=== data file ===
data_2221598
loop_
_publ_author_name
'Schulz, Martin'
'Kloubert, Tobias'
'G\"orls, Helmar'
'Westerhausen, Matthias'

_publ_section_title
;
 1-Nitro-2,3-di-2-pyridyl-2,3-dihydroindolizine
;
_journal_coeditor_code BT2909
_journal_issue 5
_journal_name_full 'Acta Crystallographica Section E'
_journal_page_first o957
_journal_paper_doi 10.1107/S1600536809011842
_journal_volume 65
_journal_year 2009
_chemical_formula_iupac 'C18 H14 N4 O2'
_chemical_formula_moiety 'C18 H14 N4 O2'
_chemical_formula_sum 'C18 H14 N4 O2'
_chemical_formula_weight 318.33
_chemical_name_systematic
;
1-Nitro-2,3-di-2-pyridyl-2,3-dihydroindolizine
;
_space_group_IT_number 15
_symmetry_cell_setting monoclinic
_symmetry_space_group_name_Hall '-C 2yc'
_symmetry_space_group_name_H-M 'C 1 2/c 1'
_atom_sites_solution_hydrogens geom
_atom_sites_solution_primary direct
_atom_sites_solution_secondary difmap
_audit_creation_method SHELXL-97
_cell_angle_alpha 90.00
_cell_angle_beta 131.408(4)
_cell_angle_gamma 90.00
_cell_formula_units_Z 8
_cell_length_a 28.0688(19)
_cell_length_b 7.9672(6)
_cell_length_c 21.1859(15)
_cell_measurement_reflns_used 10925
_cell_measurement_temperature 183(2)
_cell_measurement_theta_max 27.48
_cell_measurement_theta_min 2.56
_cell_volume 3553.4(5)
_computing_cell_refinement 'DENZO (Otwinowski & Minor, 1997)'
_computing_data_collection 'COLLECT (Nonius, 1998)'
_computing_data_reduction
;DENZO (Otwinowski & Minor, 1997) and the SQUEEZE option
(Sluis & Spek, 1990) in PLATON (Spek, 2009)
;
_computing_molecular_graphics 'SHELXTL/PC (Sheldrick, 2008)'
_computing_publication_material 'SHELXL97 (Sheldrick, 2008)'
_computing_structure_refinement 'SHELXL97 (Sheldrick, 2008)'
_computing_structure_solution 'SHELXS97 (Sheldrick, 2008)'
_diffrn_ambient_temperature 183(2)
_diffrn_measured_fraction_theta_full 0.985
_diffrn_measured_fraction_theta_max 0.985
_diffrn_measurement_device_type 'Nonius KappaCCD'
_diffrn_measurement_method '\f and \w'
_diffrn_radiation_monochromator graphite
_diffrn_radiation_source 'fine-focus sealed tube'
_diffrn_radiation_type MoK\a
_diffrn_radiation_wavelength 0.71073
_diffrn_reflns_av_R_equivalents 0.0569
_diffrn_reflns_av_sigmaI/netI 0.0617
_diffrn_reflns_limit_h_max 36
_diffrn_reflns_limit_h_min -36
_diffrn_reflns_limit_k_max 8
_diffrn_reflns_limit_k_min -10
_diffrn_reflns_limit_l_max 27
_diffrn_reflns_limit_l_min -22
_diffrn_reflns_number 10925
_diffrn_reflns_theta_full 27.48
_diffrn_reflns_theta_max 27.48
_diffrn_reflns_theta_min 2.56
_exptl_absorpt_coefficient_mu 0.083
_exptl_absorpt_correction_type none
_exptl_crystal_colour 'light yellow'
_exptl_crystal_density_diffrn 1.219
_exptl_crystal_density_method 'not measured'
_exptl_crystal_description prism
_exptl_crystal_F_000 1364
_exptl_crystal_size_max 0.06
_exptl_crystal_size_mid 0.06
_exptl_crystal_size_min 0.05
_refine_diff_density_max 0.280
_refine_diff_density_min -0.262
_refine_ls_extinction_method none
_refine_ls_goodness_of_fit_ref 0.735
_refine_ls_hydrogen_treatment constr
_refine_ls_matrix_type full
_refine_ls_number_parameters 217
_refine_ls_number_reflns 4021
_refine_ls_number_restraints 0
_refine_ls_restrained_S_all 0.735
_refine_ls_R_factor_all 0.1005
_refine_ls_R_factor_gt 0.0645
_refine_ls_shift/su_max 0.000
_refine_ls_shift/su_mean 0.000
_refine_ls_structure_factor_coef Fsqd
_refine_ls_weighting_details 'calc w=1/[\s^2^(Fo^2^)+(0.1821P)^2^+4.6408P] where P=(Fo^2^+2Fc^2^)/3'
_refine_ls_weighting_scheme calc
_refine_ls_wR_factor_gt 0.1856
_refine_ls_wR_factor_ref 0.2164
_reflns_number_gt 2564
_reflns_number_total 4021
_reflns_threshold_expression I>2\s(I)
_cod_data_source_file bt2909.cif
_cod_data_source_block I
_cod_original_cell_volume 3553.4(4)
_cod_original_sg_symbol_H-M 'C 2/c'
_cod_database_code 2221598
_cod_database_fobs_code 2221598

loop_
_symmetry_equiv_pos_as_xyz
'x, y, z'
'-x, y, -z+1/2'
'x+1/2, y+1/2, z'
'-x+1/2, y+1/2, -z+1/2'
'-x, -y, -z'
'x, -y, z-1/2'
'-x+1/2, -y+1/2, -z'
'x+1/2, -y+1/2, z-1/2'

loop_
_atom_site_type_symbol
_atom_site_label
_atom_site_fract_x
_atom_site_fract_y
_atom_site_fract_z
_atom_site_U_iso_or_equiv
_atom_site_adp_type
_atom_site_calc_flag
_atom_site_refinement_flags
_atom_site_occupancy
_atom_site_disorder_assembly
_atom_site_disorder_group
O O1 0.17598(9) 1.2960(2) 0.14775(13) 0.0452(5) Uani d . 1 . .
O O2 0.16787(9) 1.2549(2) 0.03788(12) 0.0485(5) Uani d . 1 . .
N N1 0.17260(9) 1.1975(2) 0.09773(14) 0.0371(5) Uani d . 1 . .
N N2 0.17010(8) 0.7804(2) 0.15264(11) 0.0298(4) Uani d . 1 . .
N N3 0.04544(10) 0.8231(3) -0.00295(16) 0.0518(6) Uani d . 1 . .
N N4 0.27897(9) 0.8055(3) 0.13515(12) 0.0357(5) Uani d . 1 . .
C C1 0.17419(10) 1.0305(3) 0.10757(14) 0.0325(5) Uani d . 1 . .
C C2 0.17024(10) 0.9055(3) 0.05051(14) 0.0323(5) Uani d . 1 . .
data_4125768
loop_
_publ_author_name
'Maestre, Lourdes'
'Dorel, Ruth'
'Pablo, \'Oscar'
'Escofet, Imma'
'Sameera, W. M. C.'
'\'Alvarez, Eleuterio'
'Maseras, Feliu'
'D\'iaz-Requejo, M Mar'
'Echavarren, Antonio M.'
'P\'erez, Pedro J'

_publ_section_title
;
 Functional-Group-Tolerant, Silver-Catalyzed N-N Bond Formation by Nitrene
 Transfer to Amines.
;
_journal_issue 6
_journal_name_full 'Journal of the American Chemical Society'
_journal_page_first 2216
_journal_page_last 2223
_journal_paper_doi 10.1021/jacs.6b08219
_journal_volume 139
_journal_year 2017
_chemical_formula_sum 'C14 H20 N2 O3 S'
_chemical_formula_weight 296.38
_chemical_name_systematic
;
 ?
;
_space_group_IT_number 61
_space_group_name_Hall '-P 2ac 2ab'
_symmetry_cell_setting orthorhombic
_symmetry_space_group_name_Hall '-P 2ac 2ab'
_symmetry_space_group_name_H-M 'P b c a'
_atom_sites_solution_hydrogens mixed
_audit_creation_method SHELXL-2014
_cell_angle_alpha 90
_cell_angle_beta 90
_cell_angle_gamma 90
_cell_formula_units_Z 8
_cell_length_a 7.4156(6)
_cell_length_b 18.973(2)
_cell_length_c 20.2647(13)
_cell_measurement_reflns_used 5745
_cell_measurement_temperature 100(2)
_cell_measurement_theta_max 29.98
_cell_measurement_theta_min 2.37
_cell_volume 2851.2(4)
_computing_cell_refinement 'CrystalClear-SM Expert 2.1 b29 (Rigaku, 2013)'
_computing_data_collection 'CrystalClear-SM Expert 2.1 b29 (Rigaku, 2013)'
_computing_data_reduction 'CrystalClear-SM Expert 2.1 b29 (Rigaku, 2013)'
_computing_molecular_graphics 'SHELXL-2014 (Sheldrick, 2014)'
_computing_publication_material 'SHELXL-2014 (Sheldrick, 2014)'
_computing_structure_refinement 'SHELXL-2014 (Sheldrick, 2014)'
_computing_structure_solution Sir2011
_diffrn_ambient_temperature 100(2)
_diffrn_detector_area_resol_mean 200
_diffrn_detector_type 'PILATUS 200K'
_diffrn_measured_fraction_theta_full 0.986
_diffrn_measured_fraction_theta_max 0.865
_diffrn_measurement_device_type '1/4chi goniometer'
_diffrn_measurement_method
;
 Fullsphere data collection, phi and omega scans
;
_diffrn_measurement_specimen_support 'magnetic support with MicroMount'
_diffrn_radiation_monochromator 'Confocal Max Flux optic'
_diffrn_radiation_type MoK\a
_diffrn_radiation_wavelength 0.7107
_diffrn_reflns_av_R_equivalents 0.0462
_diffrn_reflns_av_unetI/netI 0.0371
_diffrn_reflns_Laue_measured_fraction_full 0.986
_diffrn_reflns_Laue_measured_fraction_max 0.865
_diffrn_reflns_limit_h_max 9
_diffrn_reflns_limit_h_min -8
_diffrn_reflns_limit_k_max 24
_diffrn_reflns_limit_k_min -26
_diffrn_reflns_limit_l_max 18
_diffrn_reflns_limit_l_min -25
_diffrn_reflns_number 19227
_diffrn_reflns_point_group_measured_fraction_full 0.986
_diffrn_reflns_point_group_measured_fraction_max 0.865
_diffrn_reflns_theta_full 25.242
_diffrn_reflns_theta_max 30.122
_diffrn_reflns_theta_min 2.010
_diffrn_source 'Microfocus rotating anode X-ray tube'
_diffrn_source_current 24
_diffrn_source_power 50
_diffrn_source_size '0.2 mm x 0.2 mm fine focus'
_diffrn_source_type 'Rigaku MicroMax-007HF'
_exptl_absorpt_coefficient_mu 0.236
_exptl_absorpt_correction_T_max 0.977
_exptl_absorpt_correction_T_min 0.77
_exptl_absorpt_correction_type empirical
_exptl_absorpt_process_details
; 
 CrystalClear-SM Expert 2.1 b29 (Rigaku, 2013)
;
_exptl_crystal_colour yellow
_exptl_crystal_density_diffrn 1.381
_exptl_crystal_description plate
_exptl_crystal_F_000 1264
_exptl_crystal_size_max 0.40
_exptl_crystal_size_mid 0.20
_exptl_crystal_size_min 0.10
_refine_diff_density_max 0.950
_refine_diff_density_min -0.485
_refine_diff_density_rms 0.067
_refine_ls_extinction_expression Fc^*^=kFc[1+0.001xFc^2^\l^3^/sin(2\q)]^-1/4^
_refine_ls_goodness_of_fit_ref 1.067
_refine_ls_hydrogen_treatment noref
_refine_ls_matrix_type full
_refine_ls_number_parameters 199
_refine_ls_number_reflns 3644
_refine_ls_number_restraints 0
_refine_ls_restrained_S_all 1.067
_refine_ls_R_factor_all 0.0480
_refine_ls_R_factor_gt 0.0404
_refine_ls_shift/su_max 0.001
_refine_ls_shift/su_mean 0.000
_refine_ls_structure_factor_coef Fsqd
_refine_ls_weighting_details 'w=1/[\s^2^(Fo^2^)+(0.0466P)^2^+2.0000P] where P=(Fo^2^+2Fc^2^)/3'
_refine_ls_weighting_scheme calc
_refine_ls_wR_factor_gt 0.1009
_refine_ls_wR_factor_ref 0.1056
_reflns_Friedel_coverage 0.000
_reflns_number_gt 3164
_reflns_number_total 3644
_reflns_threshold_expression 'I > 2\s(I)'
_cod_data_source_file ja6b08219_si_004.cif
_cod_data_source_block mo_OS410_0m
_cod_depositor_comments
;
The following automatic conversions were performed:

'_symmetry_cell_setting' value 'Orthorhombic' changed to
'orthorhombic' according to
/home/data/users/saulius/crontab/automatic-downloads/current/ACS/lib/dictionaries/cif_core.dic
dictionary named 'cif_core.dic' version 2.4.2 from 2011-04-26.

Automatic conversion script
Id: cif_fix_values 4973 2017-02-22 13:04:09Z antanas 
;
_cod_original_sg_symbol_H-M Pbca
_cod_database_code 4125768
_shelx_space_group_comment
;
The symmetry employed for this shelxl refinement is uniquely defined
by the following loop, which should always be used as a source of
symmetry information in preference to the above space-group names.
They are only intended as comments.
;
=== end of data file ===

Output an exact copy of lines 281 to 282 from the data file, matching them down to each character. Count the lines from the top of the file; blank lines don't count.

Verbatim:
;
The following automatic conversions were performed: